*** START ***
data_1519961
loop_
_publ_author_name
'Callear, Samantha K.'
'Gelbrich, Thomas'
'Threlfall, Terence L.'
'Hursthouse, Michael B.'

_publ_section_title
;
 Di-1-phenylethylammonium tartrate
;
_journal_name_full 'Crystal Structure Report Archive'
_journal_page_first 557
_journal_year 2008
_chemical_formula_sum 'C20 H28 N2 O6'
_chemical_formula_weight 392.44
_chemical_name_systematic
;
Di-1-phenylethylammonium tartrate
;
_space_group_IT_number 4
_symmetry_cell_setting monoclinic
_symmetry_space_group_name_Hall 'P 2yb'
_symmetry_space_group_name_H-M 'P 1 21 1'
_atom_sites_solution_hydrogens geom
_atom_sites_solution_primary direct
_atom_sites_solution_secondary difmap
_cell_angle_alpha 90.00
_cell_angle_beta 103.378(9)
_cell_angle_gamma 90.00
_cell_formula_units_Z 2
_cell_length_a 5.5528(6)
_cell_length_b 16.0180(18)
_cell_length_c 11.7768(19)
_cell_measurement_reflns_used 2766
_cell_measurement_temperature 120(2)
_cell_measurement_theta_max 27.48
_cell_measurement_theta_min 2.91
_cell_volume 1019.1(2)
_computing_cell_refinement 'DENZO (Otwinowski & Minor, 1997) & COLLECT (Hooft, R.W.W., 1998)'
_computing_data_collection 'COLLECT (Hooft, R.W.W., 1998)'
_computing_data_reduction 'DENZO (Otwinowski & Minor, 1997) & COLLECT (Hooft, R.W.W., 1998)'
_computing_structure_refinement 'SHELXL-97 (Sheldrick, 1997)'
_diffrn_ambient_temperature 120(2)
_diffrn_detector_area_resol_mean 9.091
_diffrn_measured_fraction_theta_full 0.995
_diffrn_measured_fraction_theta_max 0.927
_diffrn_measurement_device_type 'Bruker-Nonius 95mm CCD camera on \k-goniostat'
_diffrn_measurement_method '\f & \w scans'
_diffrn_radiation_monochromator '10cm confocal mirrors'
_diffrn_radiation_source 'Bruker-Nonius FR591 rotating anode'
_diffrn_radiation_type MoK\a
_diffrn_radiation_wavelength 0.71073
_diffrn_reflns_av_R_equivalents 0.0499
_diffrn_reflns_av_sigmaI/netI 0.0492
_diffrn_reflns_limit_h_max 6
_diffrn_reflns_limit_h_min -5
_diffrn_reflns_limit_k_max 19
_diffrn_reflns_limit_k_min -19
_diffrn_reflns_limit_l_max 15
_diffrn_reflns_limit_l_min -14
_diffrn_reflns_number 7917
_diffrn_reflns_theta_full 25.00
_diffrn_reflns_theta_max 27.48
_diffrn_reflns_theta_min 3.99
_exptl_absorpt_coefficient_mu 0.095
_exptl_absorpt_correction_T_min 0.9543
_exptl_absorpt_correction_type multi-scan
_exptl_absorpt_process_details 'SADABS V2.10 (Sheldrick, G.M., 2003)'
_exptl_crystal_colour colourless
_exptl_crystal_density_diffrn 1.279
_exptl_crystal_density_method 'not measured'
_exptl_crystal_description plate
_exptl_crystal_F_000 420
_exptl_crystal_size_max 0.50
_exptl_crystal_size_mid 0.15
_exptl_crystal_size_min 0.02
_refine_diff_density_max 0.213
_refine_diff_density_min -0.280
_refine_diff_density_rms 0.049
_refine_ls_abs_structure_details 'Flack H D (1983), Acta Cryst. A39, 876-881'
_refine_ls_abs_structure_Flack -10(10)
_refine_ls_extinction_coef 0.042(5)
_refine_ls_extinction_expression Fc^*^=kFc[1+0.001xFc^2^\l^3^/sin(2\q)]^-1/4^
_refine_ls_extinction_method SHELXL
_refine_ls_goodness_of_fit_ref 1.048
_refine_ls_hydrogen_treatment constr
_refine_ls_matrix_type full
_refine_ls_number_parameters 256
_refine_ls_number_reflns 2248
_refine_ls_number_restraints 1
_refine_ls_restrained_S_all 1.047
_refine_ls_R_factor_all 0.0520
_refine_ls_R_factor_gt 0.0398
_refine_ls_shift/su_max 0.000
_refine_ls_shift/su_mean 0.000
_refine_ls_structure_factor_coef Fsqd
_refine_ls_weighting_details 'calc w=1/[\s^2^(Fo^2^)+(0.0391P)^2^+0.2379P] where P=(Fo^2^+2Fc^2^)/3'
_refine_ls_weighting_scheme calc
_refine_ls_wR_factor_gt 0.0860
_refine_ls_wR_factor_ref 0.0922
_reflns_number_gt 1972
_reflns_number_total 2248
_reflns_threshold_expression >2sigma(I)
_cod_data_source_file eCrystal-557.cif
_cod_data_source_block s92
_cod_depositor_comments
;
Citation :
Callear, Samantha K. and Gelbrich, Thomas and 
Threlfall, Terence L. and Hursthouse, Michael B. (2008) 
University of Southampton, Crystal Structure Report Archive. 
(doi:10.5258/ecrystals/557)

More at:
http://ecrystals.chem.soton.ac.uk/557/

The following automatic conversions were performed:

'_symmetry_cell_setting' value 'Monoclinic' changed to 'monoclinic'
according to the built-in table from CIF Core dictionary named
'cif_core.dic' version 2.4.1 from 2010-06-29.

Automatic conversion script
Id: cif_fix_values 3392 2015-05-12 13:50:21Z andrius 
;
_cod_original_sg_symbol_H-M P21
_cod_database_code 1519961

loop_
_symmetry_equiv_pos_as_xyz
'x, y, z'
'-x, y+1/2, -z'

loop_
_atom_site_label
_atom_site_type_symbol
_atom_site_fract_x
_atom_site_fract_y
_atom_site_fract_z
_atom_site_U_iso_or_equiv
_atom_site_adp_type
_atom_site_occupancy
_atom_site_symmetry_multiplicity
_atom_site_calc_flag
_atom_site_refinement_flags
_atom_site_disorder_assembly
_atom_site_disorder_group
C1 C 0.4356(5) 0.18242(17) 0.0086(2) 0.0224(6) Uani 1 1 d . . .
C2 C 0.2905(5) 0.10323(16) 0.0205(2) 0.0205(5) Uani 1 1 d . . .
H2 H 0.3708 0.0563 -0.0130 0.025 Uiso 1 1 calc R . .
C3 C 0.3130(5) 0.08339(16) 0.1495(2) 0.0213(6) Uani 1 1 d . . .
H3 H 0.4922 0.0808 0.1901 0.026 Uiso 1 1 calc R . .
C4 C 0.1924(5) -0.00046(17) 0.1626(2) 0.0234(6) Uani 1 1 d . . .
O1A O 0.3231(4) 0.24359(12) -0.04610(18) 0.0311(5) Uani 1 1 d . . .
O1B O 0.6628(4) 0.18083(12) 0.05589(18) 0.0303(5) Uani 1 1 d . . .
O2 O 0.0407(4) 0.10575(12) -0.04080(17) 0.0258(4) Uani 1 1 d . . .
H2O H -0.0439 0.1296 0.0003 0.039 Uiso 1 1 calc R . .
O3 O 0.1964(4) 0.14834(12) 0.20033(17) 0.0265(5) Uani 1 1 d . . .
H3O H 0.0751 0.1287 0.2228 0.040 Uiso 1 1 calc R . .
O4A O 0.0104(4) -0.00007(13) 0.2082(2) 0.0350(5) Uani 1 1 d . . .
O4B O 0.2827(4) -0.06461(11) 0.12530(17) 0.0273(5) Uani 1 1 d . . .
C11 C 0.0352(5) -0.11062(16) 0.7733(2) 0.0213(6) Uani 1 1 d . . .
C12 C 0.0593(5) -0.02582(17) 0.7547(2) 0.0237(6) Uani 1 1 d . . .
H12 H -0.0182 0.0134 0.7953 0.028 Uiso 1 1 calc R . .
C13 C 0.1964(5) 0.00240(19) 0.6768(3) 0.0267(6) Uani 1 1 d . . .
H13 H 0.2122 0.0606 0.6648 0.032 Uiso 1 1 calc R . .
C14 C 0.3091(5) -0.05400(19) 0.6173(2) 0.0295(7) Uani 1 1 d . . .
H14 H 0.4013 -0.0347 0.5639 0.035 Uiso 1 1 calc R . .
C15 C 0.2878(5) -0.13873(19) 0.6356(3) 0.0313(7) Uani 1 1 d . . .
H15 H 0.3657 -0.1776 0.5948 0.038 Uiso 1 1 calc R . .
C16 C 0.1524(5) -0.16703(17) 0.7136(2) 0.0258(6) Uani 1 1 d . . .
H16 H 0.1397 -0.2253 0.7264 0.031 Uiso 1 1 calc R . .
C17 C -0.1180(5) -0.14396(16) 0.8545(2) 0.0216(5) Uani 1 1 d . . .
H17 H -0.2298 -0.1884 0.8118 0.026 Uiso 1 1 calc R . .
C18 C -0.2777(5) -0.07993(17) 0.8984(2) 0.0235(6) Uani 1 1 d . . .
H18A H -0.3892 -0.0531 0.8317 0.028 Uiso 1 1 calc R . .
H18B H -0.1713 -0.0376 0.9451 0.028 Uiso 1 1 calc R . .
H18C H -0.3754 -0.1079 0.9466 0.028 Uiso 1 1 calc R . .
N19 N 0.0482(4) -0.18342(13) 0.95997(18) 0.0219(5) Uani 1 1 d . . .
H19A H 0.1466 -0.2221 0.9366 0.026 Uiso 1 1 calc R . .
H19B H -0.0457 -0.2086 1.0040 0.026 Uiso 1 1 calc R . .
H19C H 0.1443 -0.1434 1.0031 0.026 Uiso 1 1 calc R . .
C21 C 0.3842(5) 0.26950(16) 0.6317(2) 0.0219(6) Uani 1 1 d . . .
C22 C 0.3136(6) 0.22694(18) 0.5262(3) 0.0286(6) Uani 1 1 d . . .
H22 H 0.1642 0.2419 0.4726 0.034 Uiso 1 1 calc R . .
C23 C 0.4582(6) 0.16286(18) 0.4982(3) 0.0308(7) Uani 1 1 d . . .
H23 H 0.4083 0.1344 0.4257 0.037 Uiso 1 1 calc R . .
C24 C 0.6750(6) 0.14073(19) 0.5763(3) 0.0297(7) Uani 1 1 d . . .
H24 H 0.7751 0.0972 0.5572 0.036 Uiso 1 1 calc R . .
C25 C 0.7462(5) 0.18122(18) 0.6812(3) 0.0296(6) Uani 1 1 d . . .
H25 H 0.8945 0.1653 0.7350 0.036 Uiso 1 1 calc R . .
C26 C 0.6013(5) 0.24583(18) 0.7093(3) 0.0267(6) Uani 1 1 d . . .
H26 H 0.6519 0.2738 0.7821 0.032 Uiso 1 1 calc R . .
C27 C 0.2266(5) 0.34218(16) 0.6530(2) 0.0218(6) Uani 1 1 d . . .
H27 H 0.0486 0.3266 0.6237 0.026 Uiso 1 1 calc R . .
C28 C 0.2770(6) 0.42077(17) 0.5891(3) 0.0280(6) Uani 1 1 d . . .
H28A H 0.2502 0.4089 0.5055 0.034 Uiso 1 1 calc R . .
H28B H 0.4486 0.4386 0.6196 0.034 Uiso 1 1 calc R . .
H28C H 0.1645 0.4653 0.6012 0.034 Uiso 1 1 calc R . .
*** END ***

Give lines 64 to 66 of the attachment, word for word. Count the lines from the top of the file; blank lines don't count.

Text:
_diffrn_reflns_theta_max 27.48
_diffrn_reflns_theta_min 3.99
_exptl_absorpt_coefficient_mu 0.095